Monday, September 24, 2012

Shane's Story

For months we chronicled the story of Donald Woodward McNamara, his death in Viet Nam, our discovery of the photos from cousin Marv and niece Amber, the shocking appearance of a son who did not know his father.

Recently his son Shane was asked to write his story for a local newspaper and we've asked to reprint it here as well.
Memorial Day, 2012 - Marv Everhart, cousin of Donald McNamara,
presents the wreath laid in his honor to Shane Edgar, Donald's son.
My story,
When I was twelve years old, I realized I don’t look like my brother and sister. I was told that my father died in Vietnam and I had been adopted by the man I called Dad. Satisfied for the moment, I knew that my parents loved me and that was all that I needed to know.
A few years passed and I asked my mother again.  This time she gave me his name, Donald McNamara.  The name sat in my heart, and in time I looked for more information about this mystery man.  No one seemed to know him, and my mother said little.
Over the past few years it has become more important for me to find my roots and solve the mystery. As a father myself I began to look at things differently.   Increasingly I wanted to get more information about my roots.  
After my 45 birthday last March, I was in a church group on a Wednesday night asking questions of the people in the group. How should I be thinking about my father and the lack of information I had?  Were my feelings of being lost and confused about this man okay? Or should I find out more?  How?
After the meeting a member came to me to tell me she and her mother had been studying genealogy and she wondered if she could get dad’s full name so she could research it. I gave it to her thinking she would run into dead ends like I had.
The next week she came to see me with information she’d gotten off the Internet.  A group of people from Northwood, IA, preparing for a 50th Class Reunion were emailing each other.  One of the emails told of a Virtual Wall replicating the Vietnam Memorial in Washington DC, where every American who died in that war was recognized.
They were surprised to discover a Donald McNamara died in that war – and was the only casualty listing Northwood, IA, as his hometown.  None of the Class of ’62 knew him since he transferred in a year after they left.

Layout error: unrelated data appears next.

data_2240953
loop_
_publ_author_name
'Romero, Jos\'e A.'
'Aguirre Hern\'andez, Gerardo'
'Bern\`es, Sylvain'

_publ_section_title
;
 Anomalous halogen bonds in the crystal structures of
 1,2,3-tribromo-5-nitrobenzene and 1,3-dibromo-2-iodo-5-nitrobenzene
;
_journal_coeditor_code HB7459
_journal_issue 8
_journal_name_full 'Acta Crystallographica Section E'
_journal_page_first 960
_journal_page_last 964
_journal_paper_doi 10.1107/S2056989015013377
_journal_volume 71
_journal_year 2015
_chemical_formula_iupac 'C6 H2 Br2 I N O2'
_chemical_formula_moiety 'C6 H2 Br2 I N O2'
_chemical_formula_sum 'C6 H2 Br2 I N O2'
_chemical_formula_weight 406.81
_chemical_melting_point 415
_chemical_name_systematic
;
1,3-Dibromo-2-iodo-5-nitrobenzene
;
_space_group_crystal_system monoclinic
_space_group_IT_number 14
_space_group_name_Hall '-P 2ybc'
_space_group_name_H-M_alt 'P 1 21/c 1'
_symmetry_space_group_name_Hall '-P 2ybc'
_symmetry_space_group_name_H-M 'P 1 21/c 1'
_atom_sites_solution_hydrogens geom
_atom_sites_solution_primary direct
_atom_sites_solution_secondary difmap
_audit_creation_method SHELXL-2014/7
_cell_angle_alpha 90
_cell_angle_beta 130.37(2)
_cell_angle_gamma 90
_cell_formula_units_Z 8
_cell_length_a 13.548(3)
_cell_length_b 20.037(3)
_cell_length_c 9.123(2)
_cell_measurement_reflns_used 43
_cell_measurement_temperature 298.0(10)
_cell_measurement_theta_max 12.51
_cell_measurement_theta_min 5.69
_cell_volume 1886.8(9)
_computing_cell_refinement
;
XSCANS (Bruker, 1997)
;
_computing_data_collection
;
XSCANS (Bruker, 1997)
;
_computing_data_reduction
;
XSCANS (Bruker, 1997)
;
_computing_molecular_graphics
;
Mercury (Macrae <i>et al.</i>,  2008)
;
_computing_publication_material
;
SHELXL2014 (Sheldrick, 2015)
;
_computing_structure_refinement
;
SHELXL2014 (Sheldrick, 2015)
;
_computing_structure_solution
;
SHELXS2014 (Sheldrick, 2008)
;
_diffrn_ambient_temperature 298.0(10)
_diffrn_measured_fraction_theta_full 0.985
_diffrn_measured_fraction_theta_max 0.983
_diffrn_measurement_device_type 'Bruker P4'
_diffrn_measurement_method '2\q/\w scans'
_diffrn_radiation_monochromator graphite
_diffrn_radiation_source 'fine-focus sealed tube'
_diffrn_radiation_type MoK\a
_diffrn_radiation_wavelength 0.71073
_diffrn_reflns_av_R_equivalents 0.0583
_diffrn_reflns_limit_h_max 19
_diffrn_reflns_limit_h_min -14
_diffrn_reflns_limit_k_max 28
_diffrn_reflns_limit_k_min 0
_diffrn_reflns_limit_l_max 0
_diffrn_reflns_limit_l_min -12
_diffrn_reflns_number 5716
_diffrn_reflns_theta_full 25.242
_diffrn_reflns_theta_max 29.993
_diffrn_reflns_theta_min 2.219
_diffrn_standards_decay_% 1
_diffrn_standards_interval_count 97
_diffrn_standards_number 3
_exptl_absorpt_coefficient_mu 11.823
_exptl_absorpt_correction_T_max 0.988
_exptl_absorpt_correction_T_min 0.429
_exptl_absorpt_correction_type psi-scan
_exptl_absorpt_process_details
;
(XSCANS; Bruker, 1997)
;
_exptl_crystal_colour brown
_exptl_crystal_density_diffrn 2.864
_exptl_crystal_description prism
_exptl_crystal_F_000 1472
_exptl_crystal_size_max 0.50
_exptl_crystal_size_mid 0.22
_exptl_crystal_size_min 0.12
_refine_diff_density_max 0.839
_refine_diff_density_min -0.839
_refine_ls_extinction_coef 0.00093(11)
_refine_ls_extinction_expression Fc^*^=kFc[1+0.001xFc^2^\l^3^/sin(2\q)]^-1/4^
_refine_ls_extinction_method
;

A search led to Nancy, who had graduated three years later.  She was a good friend of Donald’s, had taken long walks with him, and recalled him as a good-looking guy.  She was able to fill in more blanks, pictures were found, and the story was posted in a blog created for that Class of ’62 , the same information given to me by my friend from the church group.
I emailed the blogger more questions.  He answered what he could, and then asked “What is your interest in Donald?” I replied by email and said, I have been told he is my father.
The blogger called immediately. The door was opened, and for the next few days I was getting information on him daily and at times hourly. Not even a week went by and we were talking of getting together with the Northwood people to discuss an overwhelming amount of information, and meet family, for the first time ever.
There are few of the family left. Donald’s twin brother, Ronald, passed away about 18 months after Donald in a car accident. The boys had a half-sister (Deb) who lost a battle with cancer.  My grandparents had passed also. Donald’s cousin Marv (who escorted his body back from Vietnam) lives in the Northwood area.  Deb has a daughter Amber, my cousin, who lives in Albert Lea, MN, with a daughter Vanessa, and that’s it.
We gathered in Northwood and the stories of Donald flew about the room. Mostly I recall what others tell me about this day, that Marv said when I broke the plane of the door, “Oh my God, Its Donnie!”  Those words will always be held close to my heart. Yes, I belong and I know he really is my Father.
 He is a father to be very proud of, a Marine who died in a six hour gun fight in Nam. He was manning an M-60 and his squad had broken off from him. They tried several time to regain the ground but Donald gave his life to protect others in the field, taken out by mortar fire. Several of his squad did not come back to camp that day.
In conversation with those who served with him, my father Donald was a Marine’s Marine, a great leader in the field. He was kind and gentle when needed and tough as nails when the moment called for it, as my wife has described me. That sounds like a great man who has left me with a great gift. I believe he would be proud of me and would love and cherish his grandchildren. Thanks DAD for giving me life so I can carry on your name.

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